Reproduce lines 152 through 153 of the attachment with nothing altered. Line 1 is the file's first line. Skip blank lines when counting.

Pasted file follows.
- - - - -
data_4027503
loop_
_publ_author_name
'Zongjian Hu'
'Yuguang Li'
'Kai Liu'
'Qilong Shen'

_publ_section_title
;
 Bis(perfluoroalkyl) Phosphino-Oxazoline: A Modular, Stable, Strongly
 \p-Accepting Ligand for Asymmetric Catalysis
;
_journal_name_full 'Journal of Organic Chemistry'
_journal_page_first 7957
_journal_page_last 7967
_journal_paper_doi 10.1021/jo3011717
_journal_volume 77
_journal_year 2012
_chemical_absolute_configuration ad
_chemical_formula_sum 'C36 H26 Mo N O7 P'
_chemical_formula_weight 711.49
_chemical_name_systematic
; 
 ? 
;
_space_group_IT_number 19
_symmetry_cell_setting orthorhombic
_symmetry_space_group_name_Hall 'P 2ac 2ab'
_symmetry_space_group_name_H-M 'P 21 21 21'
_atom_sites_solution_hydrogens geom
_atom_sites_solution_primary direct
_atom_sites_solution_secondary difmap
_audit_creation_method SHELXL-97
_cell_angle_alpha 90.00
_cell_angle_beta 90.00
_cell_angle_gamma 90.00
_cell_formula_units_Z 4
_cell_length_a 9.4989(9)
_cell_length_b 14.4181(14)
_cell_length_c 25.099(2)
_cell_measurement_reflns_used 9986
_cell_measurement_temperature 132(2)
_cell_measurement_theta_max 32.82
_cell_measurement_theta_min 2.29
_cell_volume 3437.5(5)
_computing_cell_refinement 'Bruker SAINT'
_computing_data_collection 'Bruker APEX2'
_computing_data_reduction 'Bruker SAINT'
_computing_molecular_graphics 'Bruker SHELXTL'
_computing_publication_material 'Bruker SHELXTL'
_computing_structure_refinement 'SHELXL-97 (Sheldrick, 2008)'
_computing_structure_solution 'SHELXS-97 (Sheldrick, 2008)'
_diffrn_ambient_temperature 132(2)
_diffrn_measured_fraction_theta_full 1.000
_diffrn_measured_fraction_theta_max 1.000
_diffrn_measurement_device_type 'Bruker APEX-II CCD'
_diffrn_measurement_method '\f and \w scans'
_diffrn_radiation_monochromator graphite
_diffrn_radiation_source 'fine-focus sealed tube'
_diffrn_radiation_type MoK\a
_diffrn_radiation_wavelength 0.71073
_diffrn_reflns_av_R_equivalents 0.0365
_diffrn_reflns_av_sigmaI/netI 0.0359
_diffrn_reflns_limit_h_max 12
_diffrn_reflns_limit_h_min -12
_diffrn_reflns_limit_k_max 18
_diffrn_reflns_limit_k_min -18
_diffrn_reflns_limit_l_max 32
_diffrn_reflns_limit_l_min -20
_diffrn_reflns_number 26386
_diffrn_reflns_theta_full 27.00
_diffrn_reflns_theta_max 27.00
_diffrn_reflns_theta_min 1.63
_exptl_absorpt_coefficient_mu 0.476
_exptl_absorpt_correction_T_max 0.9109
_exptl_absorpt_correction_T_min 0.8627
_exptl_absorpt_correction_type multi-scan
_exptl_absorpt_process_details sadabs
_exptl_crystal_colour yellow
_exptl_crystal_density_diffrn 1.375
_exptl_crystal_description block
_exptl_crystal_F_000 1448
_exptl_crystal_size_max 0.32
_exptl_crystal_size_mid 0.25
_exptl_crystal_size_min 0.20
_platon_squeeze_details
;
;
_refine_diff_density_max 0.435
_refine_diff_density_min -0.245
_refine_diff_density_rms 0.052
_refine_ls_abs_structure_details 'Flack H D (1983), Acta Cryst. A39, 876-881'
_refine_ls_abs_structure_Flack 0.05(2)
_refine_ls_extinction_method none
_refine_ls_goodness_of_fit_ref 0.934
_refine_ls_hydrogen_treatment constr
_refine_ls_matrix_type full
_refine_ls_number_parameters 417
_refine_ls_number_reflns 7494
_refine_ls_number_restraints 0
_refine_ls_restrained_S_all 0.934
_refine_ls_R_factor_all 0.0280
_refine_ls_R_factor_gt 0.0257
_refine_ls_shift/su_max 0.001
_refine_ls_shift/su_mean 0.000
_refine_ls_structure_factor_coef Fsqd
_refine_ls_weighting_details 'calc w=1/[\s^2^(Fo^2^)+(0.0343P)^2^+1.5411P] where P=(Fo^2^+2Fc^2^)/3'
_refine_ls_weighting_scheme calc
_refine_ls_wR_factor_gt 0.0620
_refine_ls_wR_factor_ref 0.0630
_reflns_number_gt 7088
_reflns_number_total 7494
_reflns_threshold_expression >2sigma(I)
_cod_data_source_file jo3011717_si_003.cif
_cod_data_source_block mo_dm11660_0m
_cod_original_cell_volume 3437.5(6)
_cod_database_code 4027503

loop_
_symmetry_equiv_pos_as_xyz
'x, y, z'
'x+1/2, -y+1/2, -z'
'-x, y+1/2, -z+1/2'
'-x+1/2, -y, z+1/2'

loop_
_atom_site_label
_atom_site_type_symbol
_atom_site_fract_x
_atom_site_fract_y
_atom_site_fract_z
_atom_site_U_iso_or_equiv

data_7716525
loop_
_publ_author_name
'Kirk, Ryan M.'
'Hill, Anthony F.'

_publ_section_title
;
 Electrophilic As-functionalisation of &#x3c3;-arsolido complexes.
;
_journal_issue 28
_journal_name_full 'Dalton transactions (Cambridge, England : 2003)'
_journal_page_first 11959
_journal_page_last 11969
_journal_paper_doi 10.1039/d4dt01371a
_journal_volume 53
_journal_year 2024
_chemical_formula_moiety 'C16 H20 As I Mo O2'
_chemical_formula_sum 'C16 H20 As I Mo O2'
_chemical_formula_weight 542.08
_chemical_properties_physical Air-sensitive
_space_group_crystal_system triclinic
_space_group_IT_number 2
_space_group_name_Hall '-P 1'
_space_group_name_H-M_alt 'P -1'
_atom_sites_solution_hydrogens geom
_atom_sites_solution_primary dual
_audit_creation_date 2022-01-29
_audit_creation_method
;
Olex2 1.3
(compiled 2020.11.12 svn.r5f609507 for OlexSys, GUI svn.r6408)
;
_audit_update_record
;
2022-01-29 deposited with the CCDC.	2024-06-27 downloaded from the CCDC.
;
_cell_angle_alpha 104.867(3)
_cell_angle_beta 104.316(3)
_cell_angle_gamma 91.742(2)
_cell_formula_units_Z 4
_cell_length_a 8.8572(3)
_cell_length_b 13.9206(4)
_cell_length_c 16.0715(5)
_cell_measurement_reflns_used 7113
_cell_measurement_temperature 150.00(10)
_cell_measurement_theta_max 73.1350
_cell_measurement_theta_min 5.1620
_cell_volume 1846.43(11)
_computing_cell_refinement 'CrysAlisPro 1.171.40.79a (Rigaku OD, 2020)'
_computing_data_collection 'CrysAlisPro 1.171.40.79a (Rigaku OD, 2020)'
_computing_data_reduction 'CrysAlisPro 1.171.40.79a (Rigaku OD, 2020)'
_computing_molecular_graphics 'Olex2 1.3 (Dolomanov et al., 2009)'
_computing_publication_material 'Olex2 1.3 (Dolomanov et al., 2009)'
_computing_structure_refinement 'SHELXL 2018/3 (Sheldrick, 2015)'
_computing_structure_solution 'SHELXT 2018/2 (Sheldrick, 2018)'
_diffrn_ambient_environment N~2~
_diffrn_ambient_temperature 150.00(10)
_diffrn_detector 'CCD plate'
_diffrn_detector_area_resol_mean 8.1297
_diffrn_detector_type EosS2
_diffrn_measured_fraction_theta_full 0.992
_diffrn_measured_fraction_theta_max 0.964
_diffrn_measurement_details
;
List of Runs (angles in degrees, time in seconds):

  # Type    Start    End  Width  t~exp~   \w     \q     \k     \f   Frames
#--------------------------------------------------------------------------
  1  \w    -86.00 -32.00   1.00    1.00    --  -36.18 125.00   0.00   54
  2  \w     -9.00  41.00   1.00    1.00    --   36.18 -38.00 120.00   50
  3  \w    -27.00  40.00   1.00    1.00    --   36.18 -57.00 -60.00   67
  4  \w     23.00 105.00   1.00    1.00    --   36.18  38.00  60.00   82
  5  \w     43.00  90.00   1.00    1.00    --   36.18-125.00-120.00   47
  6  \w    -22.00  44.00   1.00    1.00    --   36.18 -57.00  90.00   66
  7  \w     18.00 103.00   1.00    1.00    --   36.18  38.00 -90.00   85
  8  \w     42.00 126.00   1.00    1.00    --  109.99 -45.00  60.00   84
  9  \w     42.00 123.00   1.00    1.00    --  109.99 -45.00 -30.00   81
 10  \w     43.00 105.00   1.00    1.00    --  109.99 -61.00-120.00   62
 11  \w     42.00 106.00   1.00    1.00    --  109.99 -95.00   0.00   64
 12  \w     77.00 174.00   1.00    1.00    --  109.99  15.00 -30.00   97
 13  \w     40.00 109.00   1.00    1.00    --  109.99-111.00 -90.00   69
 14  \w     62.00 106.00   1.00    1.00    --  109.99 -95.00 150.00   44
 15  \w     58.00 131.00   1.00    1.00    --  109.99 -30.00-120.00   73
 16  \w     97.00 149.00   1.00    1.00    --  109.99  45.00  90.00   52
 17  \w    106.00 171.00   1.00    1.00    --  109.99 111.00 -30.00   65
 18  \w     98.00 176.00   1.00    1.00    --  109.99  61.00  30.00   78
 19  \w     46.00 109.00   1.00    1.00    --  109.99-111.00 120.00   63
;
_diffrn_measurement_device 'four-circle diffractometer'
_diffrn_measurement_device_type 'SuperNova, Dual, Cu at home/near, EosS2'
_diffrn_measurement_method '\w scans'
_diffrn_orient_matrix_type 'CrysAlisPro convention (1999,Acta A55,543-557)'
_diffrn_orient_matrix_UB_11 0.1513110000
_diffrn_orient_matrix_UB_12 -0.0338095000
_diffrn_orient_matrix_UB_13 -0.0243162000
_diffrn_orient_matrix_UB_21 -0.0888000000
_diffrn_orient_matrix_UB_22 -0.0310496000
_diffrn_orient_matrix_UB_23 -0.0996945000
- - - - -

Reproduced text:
_space_group_IT_number 2
_space_group_name_Hall '-P 1'